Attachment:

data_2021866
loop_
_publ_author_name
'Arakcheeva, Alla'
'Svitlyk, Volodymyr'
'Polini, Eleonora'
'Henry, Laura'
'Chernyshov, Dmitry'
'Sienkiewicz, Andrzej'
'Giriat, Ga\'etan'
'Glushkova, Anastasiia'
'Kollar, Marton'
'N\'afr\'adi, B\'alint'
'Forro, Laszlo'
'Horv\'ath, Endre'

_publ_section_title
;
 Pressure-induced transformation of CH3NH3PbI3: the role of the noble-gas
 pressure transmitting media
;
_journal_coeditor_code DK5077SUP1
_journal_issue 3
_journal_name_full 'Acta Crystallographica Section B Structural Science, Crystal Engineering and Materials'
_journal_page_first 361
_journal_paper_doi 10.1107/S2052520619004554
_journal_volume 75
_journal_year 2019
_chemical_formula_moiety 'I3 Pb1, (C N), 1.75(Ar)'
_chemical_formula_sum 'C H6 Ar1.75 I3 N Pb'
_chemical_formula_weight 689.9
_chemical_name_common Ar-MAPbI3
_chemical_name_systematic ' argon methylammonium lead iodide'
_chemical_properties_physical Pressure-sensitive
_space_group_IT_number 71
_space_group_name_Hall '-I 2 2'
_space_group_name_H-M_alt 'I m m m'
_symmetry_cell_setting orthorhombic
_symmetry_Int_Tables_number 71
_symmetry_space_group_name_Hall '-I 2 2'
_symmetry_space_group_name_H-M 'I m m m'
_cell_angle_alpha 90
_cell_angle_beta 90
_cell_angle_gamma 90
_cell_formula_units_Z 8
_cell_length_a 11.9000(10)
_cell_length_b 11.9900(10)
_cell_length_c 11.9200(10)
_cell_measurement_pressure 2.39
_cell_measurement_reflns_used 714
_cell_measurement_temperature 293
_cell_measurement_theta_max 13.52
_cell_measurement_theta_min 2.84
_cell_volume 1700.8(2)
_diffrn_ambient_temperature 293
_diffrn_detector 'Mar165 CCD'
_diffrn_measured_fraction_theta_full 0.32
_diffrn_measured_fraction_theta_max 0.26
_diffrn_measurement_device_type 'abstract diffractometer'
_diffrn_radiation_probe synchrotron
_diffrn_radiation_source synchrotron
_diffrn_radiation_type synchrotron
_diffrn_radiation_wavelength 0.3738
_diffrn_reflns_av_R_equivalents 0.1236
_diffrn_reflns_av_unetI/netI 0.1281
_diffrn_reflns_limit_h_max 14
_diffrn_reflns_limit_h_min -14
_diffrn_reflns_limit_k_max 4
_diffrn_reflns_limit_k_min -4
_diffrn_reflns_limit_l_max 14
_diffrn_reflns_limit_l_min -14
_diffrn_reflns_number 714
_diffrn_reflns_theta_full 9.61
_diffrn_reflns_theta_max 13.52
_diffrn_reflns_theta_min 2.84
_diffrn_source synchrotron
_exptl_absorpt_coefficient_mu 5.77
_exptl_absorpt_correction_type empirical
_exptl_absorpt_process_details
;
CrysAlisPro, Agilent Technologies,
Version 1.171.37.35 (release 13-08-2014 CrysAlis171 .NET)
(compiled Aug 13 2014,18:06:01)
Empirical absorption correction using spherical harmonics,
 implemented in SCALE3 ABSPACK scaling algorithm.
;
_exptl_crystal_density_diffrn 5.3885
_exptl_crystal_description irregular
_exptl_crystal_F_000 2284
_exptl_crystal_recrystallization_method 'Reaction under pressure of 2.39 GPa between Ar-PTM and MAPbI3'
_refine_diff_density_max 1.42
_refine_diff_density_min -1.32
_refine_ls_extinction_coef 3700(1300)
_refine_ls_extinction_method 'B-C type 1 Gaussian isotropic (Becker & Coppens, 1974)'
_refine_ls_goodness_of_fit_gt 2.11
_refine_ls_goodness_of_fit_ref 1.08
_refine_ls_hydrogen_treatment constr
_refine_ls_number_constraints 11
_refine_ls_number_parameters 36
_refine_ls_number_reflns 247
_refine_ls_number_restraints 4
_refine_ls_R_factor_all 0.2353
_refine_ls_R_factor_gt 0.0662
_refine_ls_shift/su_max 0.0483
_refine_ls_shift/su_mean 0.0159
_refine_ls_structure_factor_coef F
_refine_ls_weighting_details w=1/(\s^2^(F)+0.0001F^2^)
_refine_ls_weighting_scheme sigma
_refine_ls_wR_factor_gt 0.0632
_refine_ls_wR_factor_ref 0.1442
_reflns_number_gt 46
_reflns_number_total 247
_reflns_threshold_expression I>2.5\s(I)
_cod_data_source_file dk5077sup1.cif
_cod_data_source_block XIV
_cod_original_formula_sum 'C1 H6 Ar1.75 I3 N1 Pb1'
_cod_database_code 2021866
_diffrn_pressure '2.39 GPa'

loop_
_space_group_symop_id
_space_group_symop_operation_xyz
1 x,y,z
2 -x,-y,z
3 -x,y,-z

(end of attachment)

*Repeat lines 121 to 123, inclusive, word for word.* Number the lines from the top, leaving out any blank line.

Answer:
1 x,y,z
2 -x,-y,z
3 -x,y,-z